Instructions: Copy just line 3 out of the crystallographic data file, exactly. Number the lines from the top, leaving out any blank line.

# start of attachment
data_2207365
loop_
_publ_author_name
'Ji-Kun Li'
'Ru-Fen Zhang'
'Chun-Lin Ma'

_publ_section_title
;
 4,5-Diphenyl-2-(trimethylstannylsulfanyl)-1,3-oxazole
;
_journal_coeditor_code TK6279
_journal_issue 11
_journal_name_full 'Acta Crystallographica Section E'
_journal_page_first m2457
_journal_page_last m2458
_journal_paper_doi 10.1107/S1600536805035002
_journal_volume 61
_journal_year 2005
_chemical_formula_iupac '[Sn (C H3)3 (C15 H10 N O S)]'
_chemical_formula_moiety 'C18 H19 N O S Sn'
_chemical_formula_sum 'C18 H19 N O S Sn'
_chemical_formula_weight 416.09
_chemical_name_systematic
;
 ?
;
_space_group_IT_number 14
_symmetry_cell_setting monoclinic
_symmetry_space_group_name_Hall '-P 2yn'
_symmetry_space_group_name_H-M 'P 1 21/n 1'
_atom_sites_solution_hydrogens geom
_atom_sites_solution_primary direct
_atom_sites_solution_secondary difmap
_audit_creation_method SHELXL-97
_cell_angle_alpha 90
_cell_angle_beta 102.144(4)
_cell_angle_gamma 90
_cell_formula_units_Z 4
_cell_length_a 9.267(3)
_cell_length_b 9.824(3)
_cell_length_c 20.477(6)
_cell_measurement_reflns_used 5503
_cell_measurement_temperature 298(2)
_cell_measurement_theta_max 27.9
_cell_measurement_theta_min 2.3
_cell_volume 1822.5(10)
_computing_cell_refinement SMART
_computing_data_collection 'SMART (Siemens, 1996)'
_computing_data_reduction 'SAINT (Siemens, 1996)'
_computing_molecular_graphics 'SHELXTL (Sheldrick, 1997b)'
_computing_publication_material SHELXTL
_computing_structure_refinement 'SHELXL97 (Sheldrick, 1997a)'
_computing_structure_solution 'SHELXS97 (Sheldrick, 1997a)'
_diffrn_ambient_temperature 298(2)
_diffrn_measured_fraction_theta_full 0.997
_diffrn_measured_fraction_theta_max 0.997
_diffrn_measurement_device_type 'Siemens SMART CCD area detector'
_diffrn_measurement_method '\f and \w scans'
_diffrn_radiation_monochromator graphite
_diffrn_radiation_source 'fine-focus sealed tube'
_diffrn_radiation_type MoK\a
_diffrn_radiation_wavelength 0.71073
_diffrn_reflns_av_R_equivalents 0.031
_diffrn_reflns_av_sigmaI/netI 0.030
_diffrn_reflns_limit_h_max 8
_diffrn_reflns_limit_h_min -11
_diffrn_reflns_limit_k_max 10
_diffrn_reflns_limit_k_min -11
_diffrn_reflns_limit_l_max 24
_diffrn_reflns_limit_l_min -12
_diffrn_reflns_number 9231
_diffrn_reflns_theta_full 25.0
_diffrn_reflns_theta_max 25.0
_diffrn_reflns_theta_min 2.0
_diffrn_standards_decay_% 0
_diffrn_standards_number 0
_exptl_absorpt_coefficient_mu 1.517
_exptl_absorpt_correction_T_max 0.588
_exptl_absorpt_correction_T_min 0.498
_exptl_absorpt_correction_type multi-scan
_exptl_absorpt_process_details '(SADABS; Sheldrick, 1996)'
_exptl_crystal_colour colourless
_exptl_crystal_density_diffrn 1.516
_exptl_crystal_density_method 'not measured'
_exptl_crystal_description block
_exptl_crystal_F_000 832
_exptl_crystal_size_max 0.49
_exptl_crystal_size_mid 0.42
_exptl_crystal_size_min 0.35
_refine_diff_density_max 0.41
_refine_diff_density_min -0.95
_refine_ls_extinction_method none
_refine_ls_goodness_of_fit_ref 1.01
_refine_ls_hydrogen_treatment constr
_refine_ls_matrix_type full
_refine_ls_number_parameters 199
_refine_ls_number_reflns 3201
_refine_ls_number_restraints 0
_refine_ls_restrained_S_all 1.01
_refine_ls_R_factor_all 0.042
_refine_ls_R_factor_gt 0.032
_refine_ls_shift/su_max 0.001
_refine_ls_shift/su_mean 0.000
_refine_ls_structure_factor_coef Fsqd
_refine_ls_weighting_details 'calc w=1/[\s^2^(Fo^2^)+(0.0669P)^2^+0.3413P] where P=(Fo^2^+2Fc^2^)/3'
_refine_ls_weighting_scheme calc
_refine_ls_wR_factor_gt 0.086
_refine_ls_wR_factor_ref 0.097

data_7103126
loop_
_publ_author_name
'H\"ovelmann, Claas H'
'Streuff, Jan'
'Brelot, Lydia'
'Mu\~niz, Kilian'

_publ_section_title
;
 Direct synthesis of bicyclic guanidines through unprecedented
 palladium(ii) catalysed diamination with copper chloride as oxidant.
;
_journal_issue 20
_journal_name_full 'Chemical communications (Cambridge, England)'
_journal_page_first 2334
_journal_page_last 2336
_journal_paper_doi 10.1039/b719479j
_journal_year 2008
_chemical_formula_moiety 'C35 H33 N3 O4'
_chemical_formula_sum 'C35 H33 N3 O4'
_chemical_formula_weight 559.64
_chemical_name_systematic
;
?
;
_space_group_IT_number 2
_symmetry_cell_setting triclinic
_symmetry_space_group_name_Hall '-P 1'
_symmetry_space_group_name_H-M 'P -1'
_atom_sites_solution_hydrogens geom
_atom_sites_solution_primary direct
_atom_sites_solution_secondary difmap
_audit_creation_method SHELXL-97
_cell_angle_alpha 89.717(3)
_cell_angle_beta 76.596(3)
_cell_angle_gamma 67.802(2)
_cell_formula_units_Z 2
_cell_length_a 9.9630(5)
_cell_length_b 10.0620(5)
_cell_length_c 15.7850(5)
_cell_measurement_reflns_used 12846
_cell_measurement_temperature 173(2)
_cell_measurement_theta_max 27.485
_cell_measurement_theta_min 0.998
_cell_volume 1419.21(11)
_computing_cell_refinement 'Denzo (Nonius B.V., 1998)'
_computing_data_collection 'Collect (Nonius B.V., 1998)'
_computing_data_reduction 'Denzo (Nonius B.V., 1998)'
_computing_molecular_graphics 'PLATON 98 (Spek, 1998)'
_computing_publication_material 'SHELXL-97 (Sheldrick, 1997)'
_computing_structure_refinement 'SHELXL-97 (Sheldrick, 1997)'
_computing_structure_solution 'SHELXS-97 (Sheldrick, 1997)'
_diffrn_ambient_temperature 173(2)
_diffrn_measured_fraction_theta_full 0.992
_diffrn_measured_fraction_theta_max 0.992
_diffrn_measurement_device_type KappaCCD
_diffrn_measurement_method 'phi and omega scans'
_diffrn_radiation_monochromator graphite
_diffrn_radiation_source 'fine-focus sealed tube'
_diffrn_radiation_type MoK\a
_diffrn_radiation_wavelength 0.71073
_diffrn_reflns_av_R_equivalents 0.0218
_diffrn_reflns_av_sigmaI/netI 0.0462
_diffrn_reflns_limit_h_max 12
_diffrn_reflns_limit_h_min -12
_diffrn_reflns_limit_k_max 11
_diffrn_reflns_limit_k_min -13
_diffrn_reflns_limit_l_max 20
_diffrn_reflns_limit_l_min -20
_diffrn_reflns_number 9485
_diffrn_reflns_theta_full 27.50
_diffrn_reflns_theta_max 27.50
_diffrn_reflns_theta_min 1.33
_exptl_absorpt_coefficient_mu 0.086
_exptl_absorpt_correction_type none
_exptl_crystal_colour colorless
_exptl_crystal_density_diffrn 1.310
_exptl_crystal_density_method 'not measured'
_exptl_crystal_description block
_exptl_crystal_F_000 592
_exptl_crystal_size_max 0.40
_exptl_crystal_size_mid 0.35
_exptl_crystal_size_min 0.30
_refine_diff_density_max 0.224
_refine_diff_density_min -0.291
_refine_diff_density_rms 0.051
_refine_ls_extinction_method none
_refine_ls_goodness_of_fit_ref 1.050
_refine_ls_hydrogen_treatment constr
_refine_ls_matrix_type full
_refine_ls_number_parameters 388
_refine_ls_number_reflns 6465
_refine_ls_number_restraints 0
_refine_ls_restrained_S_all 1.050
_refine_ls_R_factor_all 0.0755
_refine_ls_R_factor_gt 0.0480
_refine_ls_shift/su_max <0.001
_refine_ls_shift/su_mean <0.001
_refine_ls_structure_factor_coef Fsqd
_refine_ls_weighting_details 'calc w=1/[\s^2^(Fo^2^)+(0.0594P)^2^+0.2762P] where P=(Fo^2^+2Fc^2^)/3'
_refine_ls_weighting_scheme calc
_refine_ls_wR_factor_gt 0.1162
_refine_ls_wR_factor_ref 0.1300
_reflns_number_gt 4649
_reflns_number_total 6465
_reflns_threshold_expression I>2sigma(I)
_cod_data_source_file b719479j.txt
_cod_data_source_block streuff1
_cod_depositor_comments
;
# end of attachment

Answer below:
_publ_author_name